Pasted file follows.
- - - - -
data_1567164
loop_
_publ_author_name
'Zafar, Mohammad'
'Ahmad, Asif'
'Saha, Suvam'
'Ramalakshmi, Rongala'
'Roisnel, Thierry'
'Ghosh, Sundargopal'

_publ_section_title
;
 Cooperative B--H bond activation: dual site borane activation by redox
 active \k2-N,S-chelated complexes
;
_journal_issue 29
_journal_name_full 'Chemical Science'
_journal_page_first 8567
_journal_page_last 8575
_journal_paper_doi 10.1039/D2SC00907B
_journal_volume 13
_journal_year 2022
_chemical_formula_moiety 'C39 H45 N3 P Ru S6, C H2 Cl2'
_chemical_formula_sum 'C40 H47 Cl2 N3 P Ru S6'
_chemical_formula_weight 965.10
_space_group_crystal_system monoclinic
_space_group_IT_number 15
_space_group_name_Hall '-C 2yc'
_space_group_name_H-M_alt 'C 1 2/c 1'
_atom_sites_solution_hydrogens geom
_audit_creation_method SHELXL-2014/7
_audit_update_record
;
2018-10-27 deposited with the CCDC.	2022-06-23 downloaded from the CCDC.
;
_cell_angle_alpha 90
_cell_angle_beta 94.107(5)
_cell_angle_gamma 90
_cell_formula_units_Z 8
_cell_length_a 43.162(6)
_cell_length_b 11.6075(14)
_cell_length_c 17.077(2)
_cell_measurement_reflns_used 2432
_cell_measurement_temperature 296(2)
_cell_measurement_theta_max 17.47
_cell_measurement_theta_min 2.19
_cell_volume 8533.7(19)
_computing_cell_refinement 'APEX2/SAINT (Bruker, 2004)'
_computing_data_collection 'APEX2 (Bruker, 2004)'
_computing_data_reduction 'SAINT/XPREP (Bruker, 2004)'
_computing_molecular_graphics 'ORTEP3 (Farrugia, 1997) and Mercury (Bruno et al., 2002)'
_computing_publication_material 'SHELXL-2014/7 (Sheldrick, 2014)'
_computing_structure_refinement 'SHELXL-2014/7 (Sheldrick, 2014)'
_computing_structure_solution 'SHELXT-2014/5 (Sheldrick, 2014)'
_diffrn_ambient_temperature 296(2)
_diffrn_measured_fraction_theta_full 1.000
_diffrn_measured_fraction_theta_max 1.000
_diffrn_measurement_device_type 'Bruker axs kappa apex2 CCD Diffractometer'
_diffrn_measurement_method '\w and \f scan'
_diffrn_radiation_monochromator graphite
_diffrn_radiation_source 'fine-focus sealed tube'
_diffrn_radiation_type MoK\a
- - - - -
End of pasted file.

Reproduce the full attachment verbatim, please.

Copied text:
data_1567164
loop_
_publ_author_name
'Zafar, Mohammad'
'Ahmad, Asif'
'Saha, Suvam'
'Ramalakshmi, Rongala'
'Roisnel, Thierry'
'Ghosh, Sundargopal'

_publ_section_title
;
 Cooperative B--H bond activation: dual site borane activation by redox
 active \k2-N,S-chelated complexes
;
_journal_issue 29
_journal_name_full 'Chemical Science'
_journal_page_first 8567
_journal_page_last 8575
_journal_paper_doi 10.1039/D2SC00907B
_journal_volume 13
_journal_year 2022
_chemical_formula_moiety 'C39 H45 N3 P Ru S6, C H2 Cl2'
_chemical_formula_sum 'C40 H47 Cl2 N3 P Ru S6'
_chemical_formula_weight 965.10
_space_group_crystal_system monoclinic
_space_group_IT_number 15
_space_group_name_Hall '-C 2yc'
_space_group_name_H-M_alt 'C 1 2/c 1'
_atom_sites_solution_hydrogens geom
_audit_creation_method SHELXL-2014/7
_audit_update_record
;
2018-10-27 deposited with the CCDC.	2022-06-23 downloaded from the CCDC.
;
_cell_angle_alpha 90
_cell_angle_beta 94.107(5)
_cell_angle_gamma 90
_cell_formula_units_Z 8
_cell_length_a 43.162(6)
_cell_length_b 11.6075(14)
_cell_length_c 17.077(2)
_cell_measurement_reflns_used 2432
_cell_measurement_temperature 296(2)
_cell_measurement_theta_max 17.47
_cell_measurement_theta_min 2.19
_cell_volume 8533.7(19)
_computing_cell_refinement 'APEX2/SAINT (Bruker, 2004)'
_computing_data_collection 'APEX2 (Bruker, 2004)'
_computing_data_reduction 'SAINT/XPREP (Bruker, 2004)'
_computing_molecular_graphics 'ORTEP3 (Farrugia, 1997) and Mercury (Bruno et al., 2002)'
_computing_publication_material 'SHELXL-2014/7 (Sheldrick, 2014)'
_computing_structure_refinement 'SHELXL-2014/7 (Sheldrick, 2014)'
_computing_structure_solution 'SHELXT-2014/5 (Sheldrick, 2014)'
_diffrn_ambient_temperature 296(2)
_diffrn_measured_fraction_theta_full 1.000
_diffrn_measured_fraction_theta_max 1.000
_diffrn_measurement_device_type 'Bruker axs kappa apex2 CCD Diffractometer'
_diffrn_measurement_method '\w and \f scan'
_diffrn_radiation_monochromator graphite
_diffrn_radiation_source 'fine-focus sealed tube'
_diffrn_radiation_type MoK\a